The Nazis and a good deal of the German population were able to project a potent set of fears and self loathings onto the Jews. The Jews became the receptacles of Nazi fantasy about the cancer that was deteriorating their race and obstructing their mission on earth. If at first the Jews were a screen for this set of deplorable characteristics, later, in retaliation against these imagined properties, the Nazis declared that the Jews had no human identity at all. Jews were reduced to the sum of their physical parts that were collected for industrial usage and macabre furnishings. They were expendable, convertible material that purged the spirit and made the furnaces glow. For the Nazis, no recognizable life was being taken. This made it possible for them to refer to the Jews as “dolls” and in their own mind form the hostile and dependent symbiosis that arises between the brutal child and its playthings.
In "Cooperation of Parts”, identity is an essential question. Eisenberg recognizes the need to both assert and question his identity, both as an individual and as a Jew. A proverb within the film seems to view identity as both securely and fatalistically fastened. “Wherever you go, you can never get rid of yourself.” This is dealt with in the film as the issue of what constitutes identity is explored. Eisenberg marvels at the very fact that he exists at all. Seeing himself as a statistical oddity in light of the numbers exterminated and the numbers that survived, “by all rights or reason I should not exist.”
But perhaps the most crucial statement made in the film concerning identity is “If left to invent myself I could wind up with a clear case of mistaken identity.” This indicates that although we have the capacity, we are not the sole authors of our own character. It relates to the implausibility of the self - if left to our own devices, how could we ever reconstruct the right formula of conditions, ingredients, and accidents that have resulted in our being who we are. Through this we must acknowledge the architecture of our own construction - the cooperation of parts.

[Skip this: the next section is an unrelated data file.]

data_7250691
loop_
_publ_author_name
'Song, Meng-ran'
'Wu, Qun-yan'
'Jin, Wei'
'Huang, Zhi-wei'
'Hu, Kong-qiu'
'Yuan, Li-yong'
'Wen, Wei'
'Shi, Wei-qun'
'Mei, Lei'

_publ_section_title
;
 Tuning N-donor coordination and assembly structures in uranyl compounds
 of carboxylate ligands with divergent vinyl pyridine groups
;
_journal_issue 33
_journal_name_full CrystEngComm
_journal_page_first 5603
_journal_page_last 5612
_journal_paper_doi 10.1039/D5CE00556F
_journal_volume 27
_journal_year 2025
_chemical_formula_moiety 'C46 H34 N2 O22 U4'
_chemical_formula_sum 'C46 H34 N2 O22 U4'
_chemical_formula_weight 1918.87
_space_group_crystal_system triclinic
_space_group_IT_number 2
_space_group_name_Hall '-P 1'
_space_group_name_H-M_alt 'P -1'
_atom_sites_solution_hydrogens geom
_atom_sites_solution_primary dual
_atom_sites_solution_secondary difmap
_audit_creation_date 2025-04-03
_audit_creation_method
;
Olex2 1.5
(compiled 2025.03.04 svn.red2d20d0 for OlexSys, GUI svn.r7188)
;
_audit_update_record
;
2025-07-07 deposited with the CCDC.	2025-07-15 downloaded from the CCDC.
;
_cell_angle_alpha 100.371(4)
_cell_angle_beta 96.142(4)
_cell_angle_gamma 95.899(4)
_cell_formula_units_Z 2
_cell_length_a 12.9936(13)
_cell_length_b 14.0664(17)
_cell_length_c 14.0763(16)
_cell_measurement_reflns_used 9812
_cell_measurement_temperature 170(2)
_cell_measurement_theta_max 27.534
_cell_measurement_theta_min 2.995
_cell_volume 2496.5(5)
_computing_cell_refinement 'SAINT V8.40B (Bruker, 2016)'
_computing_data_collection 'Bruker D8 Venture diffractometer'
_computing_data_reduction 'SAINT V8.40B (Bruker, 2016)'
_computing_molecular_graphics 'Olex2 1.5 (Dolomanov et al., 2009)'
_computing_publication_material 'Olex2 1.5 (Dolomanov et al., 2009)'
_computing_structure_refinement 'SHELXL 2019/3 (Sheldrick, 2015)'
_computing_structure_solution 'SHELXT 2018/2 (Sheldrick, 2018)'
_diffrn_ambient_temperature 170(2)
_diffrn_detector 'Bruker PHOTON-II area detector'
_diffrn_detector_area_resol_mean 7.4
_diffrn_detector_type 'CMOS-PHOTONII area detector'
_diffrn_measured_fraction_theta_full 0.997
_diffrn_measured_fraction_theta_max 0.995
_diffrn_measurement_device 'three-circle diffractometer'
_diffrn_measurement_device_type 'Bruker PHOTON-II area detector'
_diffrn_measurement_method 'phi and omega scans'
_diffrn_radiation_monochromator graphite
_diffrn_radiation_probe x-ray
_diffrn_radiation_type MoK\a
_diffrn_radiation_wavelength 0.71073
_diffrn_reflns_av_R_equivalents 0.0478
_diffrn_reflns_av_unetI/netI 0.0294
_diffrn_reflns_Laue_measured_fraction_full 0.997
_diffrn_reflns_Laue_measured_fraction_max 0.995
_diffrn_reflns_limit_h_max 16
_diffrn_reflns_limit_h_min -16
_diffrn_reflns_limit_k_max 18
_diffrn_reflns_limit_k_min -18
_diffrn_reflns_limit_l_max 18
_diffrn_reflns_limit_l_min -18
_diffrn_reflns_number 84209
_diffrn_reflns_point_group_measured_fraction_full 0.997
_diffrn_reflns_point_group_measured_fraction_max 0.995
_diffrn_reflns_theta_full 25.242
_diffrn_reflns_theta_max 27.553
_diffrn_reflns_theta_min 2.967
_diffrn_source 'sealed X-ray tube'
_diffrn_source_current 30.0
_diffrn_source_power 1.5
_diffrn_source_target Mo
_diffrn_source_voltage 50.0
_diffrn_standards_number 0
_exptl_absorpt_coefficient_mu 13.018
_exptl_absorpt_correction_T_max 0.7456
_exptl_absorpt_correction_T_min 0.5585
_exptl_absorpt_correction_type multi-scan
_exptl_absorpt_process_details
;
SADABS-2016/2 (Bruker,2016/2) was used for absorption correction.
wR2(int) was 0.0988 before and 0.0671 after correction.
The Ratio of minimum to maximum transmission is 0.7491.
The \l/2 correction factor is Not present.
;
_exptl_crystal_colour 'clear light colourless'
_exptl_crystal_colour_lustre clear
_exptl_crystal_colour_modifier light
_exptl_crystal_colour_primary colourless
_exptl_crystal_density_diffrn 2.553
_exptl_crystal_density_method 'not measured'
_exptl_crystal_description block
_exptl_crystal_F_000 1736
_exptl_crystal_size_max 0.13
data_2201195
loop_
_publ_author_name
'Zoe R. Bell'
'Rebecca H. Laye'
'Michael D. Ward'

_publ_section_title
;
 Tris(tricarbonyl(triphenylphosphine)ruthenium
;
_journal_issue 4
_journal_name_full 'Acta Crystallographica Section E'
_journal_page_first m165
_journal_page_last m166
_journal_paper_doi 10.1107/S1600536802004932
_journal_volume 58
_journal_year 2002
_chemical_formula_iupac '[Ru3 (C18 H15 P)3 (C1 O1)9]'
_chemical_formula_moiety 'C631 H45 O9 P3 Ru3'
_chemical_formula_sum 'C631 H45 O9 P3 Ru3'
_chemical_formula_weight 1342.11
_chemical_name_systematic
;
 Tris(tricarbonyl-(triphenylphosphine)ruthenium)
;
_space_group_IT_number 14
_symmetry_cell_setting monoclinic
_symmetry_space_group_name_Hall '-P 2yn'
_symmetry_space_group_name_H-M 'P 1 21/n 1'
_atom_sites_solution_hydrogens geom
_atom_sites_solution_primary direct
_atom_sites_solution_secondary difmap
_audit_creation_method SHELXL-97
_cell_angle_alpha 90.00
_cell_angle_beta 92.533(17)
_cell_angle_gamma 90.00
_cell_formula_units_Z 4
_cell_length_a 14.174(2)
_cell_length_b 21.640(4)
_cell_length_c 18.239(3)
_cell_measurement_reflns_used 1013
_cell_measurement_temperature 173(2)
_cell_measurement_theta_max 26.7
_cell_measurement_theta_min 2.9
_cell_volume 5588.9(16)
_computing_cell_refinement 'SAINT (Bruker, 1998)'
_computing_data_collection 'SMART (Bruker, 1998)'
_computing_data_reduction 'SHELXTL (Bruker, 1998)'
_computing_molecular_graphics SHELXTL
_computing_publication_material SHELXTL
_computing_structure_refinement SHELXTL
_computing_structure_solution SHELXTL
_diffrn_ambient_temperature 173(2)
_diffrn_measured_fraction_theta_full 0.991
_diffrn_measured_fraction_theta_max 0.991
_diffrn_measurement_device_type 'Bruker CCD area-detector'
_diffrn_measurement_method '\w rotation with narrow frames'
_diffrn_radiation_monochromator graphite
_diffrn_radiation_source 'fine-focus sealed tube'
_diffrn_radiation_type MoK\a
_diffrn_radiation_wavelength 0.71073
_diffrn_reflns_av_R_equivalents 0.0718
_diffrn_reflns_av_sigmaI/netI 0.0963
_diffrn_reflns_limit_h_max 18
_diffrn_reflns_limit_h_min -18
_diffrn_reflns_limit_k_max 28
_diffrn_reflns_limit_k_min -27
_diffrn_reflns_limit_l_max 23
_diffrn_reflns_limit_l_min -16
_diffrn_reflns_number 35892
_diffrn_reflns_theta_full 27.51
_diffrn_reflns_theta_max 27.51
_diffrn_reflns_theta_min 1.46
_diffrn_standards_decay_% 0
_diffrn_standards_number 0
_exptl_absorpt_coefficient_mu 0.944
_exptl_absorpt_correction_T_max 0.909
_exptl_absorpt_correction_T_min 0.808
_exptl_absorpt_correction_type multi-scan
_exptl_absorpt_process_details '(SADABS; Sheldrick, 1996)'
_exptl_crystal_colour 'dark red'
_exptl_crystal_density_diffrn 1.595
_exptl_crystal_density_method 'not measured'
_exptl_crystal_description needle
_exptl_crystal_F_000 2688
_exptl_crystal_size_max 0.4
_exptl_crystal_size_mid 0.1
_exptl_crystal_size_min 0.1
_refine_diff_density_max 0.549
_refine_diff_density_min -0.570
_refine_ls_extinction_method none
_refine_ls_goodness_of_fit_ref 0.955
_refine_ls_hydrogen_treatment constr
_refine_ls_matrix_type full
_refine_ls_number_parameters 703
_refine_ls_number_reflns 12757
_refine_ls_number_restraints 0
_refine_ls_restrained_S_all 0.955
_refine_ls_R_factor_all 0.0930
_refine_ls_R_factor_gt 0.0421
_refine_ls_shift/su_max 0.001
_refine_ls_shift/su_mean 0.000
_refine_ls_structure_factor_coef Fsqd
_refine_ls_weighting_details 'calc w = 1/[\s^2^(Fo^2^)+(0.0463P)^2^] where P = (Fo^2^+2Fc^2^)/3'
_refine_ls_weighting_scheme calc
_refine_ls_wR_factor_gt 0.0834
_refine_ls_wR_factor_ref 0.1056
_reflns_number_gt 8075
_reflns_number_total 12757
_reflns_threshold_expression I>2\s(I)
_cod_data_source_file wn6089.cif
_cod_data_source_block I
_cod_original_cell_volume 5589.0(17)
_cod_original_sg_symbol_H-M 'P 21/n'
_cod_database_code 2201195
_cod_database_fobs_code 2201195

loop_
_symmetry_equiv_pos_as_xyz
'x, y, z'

The above statement can also eerily introduce a twist of unreasonable doubt. Could I be someone else, someone who isn't me? Am I already not who I am - have I been hijacked or thrown into this identity? What belongs to me?
Everyday reality informs and deforms us. The limitations of the self determine some of the boundaries of what is knowable.
Many scenes from the film remain indelible or seem to be so as I recreate them from memory. The images of Dachau and Auschwitz which have been seen so many times in so many contexts run the risk of becoming paralyzed in a numb iconography. Eisenberg successfully counters this by the nature of his movements and active inscription through the space that leaves his own trace. A quality of agitated searching and motivated seeing keep the images awake.
But the images I retum to are those which the fllmmaker composed in the courtyard of the apartment house in Radom, Poland, where his mother once lived before she was taken to a work camp. This is perhaps a place where by all rights Dan Eisenberg should have grown up. I have seen these images only in silence: I cannot guess what feelings they may convey when coupled with sound. Seen photographically, it seems to be site of grace - there is exquisite clarity and rhythm in these compositions. There are startling compositions of the locomotion of play, of sudden combustions of movement and frolic. The framing eye magnifies and selects small and powerful details of balance and tension. the children themselves seem to cluster spontaneously at times into a tableau of repose.
These images, like all the others of the film, are not removed from scrutiny and must be questioned. They seem to contain a truth as yet unable to be categorized. Yet in Dan Eisenberg's film, "Cooperation of Parts”, as the proverb says -- “truth pricks the eye.”
Mark McElhattan is a film scholar and curator.